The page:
Instead of looking at Trump’s withdrawal from the Iran deal as being solely motivated against the US’ top Mideast foe, it’s worthwhile to consider whether it was also a preplanned power play against the EU.
There’s been plenty of analysis put out over the past month since Trump’s withdrawal from the Iran deal about the many angles from which this will affect the Islamic Republic and its ties with the US, and most observers consensually agree that the President’s motivation for taking this step was to intensify the ongoing Hybrid War against his country’s chief Mideast foe. That’s certainly true, but there’s also another dimension to all of this that warrants examination too, which is whether it was partially a preplanned power play against the EU, which is now bearing the brunt of the US’ sanctions weaponization.
Trump, being the alpha male that he considers himself on the world stage, was eager to force his EuroLiberal socialist counterparts whom he already views with contempt into a humiliating submission after their media’s participation in the “deep state’s” fake news infowar against him for the last three years. Not only that, but in his quest to “Make America Great Again”, he wanted to reassert the US as the undisputed Western hegemon capable of inflicting serious pain on all of those opposed to it, including its nominal “allies” who have attempted to defy its unipolar power through their recent foreign policy and economic diversifications.
The Europeans are now groveling before Trump’s feet and literally begging him in a letter written by the EU, British, French, and German Foreign Ministers to exempt their companies from the US’ anti-Iranian sanctions, fearing that the effect of so-called “secondary sanctions” on their companies for their lack of compliance will shut them out of the American marketplace for good, catalyze another economic crisis, and consequently deal a deathblow to the EU. The threat of that happening, however, is precisely one of the reasons why Trump withdrew from the Iranian deal in the first place.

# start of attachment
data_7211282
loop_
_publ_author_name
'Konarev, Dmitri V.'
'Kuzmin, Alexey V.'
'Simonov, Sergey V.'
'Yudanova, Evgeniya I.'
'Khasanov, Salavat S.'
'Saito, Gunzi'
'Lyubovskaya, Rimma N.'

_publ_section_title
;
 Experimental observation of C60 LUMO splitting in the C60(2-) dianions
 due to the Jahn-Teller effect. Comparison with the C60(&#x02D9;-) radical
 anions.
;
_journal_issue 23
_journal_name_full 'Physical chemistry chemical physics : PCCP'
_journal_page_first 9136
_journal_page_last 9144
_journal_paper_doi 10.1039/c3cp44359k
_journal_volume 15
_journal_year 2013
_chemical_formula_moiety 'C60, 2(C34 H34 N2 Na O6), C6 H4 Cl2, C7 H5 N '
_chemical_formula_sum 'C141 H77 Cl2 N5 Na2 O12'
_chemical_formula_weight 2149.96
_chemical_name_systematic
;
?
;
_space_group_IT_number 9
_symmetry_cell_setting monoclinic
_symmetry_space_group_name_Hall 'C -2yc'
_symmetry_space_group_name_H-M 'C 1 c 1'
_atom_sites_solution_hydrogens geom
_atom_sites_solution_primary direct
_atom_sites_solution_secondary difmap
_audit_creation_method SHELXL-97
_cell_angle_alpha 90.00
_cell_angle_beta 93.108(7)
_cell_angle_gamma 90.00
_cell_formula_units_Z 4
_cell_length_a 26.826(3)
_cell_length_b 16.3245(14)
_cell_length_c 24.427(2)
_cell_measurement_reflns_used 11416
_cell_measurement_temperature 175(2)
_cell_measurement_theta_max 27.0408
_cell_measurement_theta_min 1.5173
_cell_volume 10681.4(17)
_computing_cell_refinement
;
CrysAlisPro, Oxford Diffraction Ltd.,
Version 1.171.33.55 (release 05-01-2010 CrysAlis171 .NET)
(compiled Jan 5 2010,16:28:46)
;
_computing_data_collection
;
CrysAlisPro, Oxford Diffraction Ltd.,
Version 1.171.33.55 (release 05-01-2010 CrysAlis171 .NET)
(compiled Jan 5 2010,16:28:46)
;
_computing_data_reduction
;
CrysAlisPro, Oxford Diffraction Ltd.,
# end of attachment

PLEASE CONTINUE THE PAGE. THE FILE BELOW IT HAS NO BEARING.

Of the many words that can be used in describing Trump, a few are indisputably accurate, and it’s that he’s a ruthlessly calculating businessman who knows how to twist his opponents’ arms in coaxing concessions out of them, which is exactly what he’s doing with the EU countries through the threats of excluding their sanctions-violating companies from its profitable marketplace. Trump wants to inflict maximum soft power pain on them in order to teach his counterparts a lesson that they’ll never forget, punishing America’s vassals for daring to be insubordinate and holding out the potential for dealing heavy economic damage against them if they don’t renounce their independent ways.
With their reputations ruined both in the eyes of their populations and also the world, Trump has successfully asserted himself as the alpha male and is now in a better position to extract further concessions from his opponents, eventually compelling them to go along with his new trade policies and continue contributing more to NATO. The first-mentioned could have the point pressed further home if Trump proactively intensifies the so-called “trade war” with China and deliberately makes the EU collateral damage like he’s doing with the Iran deal, while the second one is already occurring through the fake news-driven “Russia threat”.
All in all, what the US is basically doing is re-monopolizing its influence over the West through the weaponization of “secondary sanctions” in order to roll back multipolar progress in what it considers to be its natural sphere of influence, openly treating its “partners” like the neo-colonial vassals that they are by forcing them to pay tribute (in the case of trade, quite literally) to their geopolitical lord. The Iran deal can therefore be seen as being just as much of an attack against the EU as against the Islamic Republic itself, with the key difference being that many people still can’t countenance the concept of the US purposely engaging in “friendly fire” against its supposed “allies” for Machiavellian purposes.
This article was originally published on Eurasia Future.
Andrew Korybko is an American Moscow-based political analyst specializing in the relationship between the US strategy in Afro-Eurasia, China’s One Belt One Road global vision of New Silk Road connectivity, and Hybrid Warfare. He is a frequent contributor to Global Research.